But if John had his own special place, and if his abode, and garb, and food witnessed his separation from the evil state of Israel, it was his happier task to testify the superiority of Christ’s person, and of His ministry, as compared with his own. Nothing is here said of baptizing with fire, as in Matthew and Luke, to both of whose subject it was requisite. But Mark was inspired to speak only of that part of John’s testimony which is directly associated with the Lord’s Gospel work — namely, baptizing with the Holy Ghost. It is not, of course, that under Christ repentance ceased, and can ever but be, in a world of sin, the necessary pathway of a soul that is born of God. Still, the turning of a soul to God, in a sense of sin and self-judgment, is different from the Divine power which sets evil aside on the basis of a redemption accomplished by the grace of God. This is the characteristic blessing of Christianity.
Matt. 3:13-17; Luke 3:21-22; John 1:31-34.
Yet was Jesus, the Baptizer with the Holy Ghost, Himself baptized by John in the Jordan, Himself receives the Holy Ghost! What a sight and truth! Infinitely above sin and sins (which He did not even know), yet was He baptized with water. He had no unrighteousness to confess, but thus it became Him to fulfil all righteousness. From Nazareth of Galilee came He, who was God over all, blessed for ever. There He dwelt, as Matthew tells us, so that the prophets’ saying might be in this, as in all else, fulfilled. Could heaven behold unmoved such grace? Impossible: “And straightway going up from the water, He saw the heavens cleaving asunder, and the Spirit as a dove descending upon Him.” What meaning had that act of baptism in the mind of God! “And there came a voice out of the heavens saying, Thou art My beloved Son, in Thee13 I have found My delight.”14 Him,” as St. John says, “hath God the Father sealed.”15 It is not merely the fact, but “He saw,” etc., which is here recorded. Though truly God, He was man; though a Son, He became a servant, and was now about to enter on His ministry. He receives the Spirit as well as the recognition of His Sonship. He had justified God’s sentence on, and call to, Israel — yea, He had in grace joined the souls who had bowed to it in the waters of Jordan; but this could not be without the answer of the Father for His heart’s joy in the path He was about to tread. The one was the fulfilment of every kind of righteousness, and not legal only (this in grace, for there was no necessity of evil in His case), the other was His recognition thereon by the Father in the nearest personal relationship, over which His submission to baptism might have cast a cloud to carnal eyes.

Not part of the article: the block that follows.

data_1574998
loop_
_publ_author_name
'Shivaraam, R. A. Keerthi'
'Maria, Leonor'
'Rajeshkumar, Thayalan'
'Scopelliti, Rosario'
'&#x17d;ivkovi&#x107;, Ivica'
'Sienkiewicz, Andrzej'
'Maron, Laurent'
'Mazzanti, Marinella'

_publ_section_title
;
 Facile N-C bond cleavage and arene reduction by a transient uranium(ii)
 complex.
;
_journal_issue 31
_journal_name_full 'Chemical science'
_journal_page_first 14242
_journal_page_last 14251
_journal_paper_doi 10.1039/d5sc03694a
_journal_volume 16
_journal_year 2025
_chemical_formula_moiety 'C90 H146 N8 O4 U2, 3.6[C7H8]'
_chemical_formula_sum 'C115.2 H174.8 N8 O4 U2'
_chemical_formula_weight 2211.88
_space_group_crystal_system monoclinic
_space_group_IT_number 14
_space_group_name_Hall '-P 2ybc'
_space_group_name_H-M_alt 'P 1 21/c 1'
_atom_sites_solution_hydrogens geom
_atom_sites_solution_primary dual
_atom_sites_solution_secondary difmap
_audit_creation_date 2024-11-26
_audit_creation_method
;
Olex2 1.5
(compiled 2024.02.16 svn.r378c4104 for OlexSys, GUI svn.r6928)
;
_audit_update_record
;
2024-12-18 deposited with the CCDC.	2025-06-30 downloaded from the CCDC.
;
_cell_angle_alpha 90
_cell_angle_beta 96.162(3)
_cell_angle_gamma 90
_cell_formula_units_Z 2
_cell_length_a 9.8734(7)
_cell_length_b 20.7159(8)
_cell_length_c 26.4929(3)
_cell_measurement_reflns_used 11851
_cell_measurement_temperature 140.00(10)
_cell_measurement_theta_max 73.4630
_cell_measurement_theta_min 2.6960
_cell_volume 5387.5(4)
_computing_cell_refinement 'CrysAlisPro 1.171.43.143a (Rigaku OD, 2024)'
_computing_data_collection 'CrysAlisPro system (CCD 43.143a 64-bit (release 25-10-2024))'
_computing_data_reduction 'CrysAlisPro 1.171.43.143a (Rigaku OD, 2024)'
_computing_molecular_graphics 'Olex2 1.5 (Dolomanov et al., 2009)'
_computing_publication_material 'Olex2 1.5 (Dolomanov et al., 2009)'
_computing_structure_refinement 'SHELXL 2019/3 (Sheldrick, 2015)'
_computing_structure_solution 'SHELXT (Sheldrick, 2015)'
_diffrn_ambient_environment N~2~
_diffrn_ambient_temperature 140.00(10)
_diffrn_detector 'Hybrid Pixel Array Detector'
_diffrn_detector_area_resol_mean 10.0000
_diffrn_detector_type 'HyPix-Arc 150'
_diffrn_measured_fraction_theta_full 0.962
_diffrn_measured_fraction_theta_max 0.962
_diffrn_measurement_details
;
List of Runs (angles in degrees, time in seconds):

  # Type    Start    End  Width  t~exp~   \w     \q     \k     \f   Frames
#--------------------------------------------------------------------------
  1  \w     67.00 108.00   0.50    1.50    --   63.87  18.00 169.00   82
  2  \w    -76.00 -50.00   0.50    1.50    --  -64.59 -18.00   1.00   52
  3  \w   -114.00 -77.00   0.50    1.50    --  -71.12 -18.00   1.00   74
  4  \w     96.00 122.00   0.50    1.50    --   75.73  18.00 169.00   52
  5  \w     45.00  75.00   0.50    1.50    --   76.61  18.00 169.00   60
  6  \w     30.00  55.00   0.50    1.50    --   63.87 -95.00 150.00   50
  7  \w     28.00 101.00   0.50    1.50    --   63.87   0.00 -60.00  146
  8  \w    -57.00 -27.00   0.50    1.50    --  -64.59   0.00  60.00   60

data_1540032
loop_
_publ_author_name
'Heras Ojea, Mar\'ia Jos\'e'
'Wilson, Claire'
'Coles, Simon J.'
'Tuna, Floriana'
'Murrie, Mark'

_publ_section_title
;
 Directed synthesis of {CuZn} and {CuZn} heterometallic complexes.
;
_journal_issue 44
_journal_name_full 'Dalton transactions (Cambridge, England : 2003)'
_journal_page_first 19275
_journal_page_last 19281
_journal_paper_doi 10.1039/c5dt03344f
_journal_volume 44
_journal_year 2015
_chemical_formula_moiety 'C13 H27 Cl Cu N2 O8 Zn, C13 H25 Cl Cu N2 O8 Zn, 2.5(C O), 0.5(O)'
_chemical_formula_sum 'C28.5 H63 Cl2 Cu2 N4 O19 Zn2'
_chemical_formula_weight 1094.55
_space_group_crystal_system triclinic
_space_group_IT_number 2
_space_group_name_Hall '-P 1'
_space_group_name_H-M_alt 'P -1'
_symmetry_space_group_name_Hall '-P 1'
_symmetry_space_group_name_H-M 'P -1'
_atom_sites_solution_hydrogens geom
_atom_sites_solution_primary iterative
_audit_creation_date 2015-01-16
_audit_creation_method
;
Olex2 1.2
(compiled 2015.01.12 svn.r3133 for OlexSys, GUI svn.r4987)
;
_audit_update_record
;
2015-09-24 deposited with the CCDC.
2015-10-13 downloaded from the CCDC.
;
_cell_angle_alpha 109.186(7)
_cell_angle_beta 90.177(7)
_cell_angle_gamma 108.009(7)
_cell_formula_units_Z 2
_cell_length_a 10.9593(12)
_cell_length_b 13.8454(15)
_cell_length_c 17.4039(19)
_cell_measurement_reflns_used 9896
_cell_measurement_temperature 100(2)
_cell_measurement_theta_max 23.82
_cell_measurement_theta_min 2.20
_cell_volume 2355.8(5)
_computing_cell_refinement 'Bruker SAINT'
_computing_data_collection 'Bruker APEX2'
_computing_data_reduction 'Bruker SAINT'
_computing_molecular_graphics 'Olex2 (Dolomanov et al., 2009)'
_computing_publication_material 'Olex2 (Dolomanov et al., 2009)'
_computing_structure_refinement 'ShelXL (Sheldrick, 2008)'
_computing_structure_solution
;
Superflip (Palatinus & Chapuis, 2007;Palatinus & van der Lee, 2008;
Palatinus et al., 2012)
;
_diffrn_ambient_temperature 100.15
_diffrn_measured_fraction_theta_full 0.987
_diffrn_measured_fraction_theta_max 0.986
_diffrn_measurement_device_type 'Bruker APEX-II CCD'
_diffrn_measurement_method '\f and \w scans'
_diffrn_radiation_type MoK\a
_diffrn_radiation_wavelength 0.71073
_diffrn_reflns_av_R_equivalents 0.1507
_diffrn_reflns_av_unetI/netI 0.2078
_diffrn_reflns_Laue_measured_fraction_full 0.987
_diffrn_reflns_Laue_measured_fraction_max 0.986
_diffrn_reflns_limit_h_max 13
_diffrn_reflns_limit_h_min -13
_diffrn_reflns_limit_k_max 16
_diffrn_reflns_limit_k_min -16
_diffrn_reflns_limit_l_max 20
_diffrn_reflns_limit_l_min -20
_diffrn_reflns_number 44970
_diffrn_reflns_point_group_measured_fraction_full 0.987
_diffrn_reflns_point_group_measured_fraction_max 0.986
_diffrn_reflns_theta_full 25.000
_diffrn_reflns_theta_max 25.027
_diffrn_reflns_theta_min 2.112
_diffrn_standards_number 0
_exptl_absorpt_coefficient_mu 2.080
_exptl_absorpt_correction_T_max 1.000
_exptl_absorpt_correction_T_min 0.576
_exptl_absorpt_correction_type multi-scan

Mark 1:12, 13.
Matt. 4:1-11; Luke 4:1-13.
“And immediately the Spirit drives Him out into the wilderness; and He was in the wilderness forty days, tempted by Satan; and was with the wild beasts, and the angels ministered to Him.” What a picture of His position in a few words of God! Moses, the lawgiver, had been with God on the mount forty days; Elijah, the prophet, had been in the wilderness with God for the same, sustained without the need of man’s food. But what was either miracle compared with the position of Jesus? For Him, the Son, to be with God was, and had been from all eternity, His natural place, so to speak; but now He was come down to the earth, a man among men, and in the wilderness, to which sin had reduced this fair creation, He is for forty days tempted (So Luke 4:2) of Satan. Man was not there, but the wild beasts were, as our Evangelist so forcibly adds; and there, too, the angels were ministering to Him. It was all His wondrous preparation for a service no less wondrous.20
We have seen thus far in Christ the great preparatives for the service of God, the first of them, at least and of course, modified by His intrinsic and absolute sinlessness. And such I believe to be in measure true of everyone whom the Lord calls to follow in His own path. There is, first, the owning of our true place before God. And what real enjoyment of our spiritual relationship can there be till we bow before God in the truth of our condition? There may be a sort of joy arising from the thought of sins being forgiven; but forgiveness of sins, however sweet and important, is, after all, but an act — an immense, Divine act — of sovereign grace through the blood-shedding of the Saviour. It is not in itself the existence or the enjoyment of our new definite relationship of sons with the Father. This, along with the seal of the Spirit, is what is next given. We, too, led by the Spirit, have the happy witness that we are the children of God. But, following this, there must be the consciousness of what the power of Satan is, and of the wilderness too, before there can be the full ability to serve others in the power of God.